Poppin’ the Mystery of Champagne’s Bubbles

By Abbey Thiel

What’s the trick to trapping those tiny bubbles in champagne anyways?

What’s the best part of the New Year? Well for me, it’s knowing that family and friends always have champagne on hand! I savor the cheers each time, and love hearing everyone’s hopes for the new year.

Turns out, this joyous feeling isn’t how people always felt about champagne!

Believe it or not, back in the 17th century sparkling wine was looked down upon. In fact, the French monk who is believed to have first discovered champagne, Dom Pierre Perignon, was actually charged with preventing the bubbles from forming in the first place [1]. 

At the time, the science of creating sparkling wine wasn’t entirely understood. This led to a dangerous mix of glass and corks flying around as wine bottles unexpectedly exploded, often spurring a chain reaction in storage cellars jam-packed with wine. In fact, this was so common that cellar workers regularly wore protective masks to defend themselves [2].

Nowadays, we have a much better handle on how to control those bubbles, but how do they even get trapped in the champagne in the first place?

Champagne Bottle

Image by 123debbiei from Pixabay 

The bubbles in champagne are really gaseous carbon dioxide, which is produced by yeast during a process known as fermentation.

Champagne is actually fermented two times. The first fermentation takes place in large, open vats. Think of those huge, stainless steel containers seen in breweries. The juice squeezed from grapes is pumped into these vessels, and yeast is added to metabolize the sugars into ethanol (alcohol) and CO2.

Since the vats are open, any CO2 produced during this fermentation is lost to the air. This might seem wasteful, but this step is used to increase the ethanol concentration to about 11% [2]. 

The trick to entrapping those bubbles actually lies in the second fermentation.


Image by Willi Stengel from Pixabay

To prepare for the second fermentation, the wine has additional yeast and sugar added. This mixture is bottled, corked, and stored in a cold cellar. This time, the CO2 created by the yeast is captured within the bottle and has no place to escape. 

Since the cork is holding the entire bottle under pressure, the CO2 is predominantly in the liquid phase and dissolved within the wine. It will only turn into bubbles once the cork is popped and pressure released. 

Unfortunately, we have a couple more issues that need to be taken care of before those bubbles can be enjoyed.

We now have that precious CO2 stuck in the champagne bottle. Sadly, we are left with a bunch of dead yeast cells in the wine too. Not only would this make the Champagne murky, it would also lead to an… interesting taste. Let’s just say that people usually don’t prefer the bready flavor of yeast in their wine.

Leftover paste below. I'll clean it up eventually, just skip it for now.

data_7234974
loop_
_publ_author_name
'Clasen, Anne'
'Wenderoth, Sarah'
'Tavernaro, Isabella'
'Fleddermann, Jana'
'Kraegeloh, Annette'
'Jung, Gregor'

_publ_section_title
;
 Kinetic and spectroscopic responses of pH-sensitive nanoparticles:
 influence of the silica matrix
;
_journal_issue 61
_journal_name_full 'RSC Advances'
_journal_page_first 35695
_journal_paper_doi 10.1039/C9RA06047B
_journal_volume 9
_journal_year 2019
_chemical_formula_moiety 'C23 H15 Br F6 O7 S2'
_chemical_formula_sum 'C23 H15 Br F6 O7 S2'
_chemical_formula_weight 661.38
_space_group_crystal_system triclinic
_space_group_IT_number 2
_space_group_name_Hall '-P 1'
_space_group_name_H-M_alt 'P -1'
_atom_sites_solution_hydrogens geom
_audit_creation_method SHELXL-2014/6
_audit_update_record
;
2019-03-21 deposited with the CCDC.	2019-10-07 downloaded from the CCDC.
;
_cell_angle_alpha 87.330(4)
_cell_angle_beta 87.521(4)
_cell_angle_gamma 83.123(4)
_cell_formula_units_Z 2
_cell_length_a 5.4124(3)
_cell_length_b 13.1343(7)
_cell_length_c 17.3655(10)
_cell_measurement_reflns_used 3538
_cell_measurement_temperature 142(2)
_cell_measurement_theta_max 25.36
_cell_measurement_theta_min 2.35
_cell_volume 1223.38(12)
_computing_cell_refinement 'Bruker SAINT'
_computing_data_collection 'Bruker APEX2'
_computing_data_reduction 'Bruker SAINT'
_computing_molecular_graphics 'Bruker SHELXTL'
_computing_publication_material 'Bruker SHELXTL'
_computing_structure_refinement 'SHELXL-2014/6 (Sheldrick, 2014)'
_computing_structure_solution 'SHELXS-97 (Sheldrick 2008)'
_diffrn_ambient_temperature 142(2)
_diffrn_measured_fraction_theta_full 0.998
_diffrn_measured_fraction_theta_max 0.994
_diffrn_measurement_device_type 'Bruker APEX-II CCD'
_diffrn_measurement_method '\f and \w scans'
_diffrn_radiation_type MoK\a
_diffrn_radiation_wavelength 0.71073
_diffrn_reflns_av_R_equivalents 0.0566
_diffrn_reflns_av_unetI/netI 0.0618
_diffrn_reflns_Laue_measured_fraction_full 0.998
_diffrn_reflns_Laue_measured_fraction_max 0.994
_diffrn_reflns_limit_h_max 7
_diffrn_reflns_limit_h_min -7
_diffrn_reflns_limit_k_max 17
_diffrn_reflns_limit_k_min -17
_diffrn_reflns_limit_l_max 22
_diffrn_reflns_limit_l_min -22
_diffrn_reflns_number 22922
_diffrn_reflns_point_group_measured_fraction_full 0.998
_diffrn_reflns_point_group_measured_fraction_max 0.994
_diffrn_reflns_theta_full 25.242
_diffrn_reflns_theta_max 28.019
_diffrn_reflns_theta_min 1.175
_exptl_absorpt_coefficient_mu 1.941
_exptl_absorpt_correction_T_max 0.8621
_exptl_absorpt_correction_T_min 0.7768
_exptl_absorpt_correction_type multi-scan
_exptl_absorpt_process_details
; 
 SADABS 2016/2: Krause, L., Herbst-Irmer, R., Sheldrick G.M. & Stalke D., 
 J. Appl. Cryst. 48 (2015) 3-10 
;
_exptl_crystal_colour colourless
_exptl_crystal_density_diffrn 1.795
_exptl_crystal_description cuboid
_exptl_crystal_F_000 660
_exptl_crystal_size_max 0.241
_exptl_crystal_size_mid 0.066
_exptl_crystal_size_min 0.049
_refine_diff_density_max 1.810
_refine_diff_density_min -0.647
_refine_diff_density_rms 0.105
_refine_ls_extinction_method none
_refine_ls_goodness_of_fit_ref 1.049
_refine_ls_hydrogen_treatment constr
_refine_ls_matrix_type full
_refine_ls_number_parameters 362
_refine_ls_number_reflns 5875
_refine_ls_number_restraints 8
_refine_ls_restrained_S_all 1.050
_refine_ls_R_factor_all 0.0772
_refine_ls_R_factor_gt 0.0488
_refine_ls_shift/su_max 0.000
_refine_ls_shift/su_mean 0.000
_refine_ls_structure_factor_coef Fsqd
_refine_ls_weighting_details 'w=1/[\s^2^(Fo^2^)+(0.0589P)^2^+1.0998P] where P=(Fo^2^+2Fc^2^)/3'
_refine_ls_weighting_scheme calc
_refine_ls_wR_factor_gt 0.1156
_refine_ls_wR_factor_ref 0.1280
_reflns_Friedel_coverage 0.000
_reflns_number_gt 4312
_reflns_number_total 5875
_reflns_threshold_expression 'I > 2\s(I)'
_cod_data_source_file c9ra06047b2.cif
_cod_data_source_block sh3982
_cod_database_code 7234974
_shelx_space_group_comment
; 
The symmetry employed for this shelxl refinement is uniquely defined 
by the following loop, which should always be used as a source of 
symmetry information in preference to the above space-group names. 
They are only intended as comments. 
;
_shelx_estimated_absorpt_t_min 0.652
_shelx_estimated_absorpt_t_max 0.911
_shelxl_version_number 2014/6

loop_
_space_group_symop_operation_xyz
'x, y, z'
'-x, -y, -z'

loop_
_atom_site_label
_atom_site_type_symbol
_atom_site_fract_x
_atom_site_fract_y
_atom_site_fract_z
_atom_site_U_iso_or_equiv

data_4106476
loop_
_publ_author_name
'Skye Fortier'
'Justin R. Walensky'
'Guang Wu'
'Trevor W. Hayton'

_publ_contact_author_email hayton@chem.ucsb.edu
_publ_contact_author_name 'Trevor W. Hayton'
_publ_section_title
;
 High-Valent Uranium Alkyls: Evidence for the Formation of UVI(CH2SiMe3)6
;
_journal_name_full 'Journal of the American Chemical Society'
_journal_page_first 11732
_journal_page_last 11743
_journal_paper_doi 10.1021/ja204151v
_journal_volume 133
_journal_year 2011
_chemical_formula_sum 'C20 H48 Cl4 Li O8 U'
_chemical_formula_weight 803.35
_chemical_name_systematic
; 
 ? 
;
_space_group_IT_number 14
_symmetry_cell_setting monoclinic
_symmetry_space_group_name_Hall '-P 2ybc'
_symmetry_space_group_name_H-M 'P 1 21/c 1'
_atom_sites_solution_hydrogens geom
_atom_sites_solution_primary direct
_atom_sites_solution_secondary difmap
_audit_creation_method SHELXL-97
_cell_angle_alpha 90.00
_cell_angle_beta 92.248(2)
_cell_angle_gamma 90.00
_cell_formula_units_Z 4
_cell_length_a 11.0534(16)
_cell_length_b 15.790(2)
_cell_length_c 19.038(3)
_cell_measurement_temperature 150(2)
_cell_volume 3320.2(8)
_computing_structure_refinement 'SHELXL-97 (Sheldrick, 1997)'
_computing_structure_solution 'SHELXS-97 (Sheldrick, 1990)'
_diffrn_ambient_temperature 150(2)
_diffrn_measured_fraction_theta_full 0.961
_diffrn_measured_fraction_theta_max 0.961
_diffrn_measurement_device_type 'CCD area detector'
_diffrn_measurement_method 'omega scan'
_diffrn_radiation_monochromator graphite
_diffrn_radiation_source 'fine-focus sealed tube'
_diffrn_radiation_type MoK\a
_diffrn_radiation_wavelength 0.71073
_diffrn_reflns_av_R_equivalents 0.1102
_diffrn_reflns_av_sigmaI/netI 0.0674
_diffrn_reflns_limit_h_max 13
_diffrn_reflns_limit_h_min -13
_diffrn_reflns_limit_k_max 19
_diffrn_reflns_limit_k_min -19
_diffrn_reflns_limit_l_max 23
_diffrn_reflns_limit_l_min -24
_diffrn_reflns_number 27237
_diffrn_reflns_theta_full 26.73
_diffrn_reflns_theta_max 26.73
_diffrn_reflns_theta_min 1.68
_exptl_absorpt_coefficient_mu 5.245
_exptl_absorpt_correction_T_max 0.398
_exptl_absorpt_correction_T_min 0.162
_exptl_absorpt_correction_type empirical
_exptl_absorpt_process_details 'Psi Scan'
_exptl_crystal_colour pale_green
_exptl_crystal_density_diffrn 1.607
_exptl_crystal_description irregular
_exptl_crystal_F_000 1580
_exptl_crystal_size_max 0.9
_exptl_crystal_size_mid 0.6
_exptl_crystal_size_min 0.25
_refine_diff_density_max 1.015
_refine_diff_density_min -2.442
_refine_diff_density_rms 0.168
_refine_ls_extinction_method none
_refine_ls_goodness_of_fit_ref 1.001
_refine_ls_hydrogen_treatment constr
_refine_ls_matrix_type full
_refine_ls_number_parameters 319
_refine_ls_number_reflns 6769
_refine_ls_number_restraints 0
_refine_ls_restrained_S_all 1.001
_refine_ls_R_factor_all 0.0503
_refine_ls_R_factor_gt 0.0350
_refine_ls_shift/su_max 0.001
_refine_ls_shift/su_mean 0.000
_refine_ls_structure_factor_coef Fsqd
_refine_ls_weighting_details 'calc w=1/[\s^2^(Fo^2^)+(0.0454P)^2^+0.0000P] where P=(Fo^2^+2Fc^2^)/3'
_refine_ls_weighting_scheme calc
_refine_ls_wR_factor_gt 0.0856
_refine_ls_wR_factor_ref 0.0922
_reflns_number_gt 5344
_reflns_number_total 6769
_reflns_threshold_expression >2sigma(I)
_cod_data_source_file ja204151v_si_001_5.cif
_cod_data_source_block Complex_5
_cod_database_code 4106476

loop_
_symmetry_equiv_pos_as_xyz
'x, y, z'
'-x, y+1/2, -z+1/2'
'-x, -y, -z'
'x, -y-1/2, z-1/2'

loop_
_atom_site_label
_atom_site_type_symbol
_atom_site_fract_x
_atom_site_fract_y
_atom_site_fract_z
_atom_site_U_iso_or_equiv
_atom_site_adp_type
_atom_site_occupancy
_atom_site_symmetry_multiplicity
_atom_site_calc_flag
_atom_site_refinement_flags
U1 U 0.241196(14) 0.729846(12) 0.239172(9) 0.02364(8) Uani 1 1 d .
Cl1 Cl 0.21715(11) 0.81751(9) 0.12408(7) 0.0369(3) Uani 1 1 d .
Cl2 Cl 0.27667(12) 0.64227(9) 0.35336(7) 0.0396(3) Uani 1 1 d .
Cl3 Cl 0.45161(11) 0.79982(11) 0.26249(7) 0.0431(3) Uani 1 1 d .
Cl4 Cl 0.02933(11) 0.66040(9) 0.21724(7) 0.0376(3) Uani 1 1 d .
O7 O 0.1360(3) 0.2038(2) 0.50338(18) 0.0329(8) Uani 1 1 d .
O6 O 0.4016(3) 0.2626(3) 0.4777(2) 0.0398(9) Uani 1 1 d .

Lucky for us, hundreds of years ago a process known as riddling or remuage was invented. Riddling involves storing the wine on specially designed racks, so that the yeast cells collect in the neck of the bottle. About twice a day, each bottle must be given a quarter of a turn [3]. This process is able to gather the cells into one mass.

Wine Rack

Photo by Lomig on Unsplash

The trick to getting the yeast cells out of the champagne bottle is called the disgorging process or dégorgement. Here the neck of the bottle is frozen so that an ice plug freezes with the yeast cells. Quickly, the cork is removed and the high pressure within the bottle sends the ice plug flying out!

Finally, we have freed the champagne from those nasty yeast cells, but it was at a cost. No matter how rapidly the cork is removed and put back on, some of the wine is lost when the ice plug is blasted out. To fill the bottle back up, a step known as dosage is employed. 

During dosage, each Champagne house has a top-secret formula used to replace the liquid lost during dégorgement. This liquid is often a mixture of sugar and wines have been used for centuries and help distinguish between certain types of champagne [2].  

The amount of sugar added at this time is what separates a brut, or very dry champagne, from doux, or sweet champagne. Dry in this case, really means a lack of sweetness or sugar. 

From here, the bottles are capped with a wire cage to ensure the cork is held in place, given the correct label, and shipped off for everyone to enjoy! 

Champagne Cork

Image by congerdesign from Pixabay

Considering the many hurdles in producing champagne, from explosive bottles to ejecting ice plugs, it’s pretty remarkable we have this bubbly drink! So, next time you are about to pop a bottle, impress all your family and friends with your new champagne knowledge. Cheers! 


  1. “Climate-Smart Champagne.” Climate-Smart Food, by Dave Reay, Palgrave Macmillan, 2019, pp. 177–189.
  2. Liger-Belair, Gérard. “Effervescence in Champagne and Sparkling Wines: From Grape Harvest to Bubble Rise.” The European Physical Journal Special Topics 226.1 (2017): 3-116.
  3. “The Making of Champagne.” Uncorked: The Science of Champagne (Revised Edition). Princeton; Oxford: Princeton UP, 2013. 

Abbey Thiel

Abbey Thiel | Linkedin

Abbey discovered that food science was a real major while attending University of Wisconsin-Madison, and quickly transferred into the department. After graduating with a B.S. in food science, she decided to stay in Madison to pursue her PhD. Her research explores the fat network found within ice cream, and yes, there’s lots of ice cream parties! If not found sitting at a microscope for extended amounts of time, Abbey enjoys the great Midwestern sport of log rolling (Google it) and laughing really loud. She is also very busy passing on her passion for food science to her two-year-old niece, whose favorite color is bacon and has hopes of growing up to be soup.

Science Meets Food

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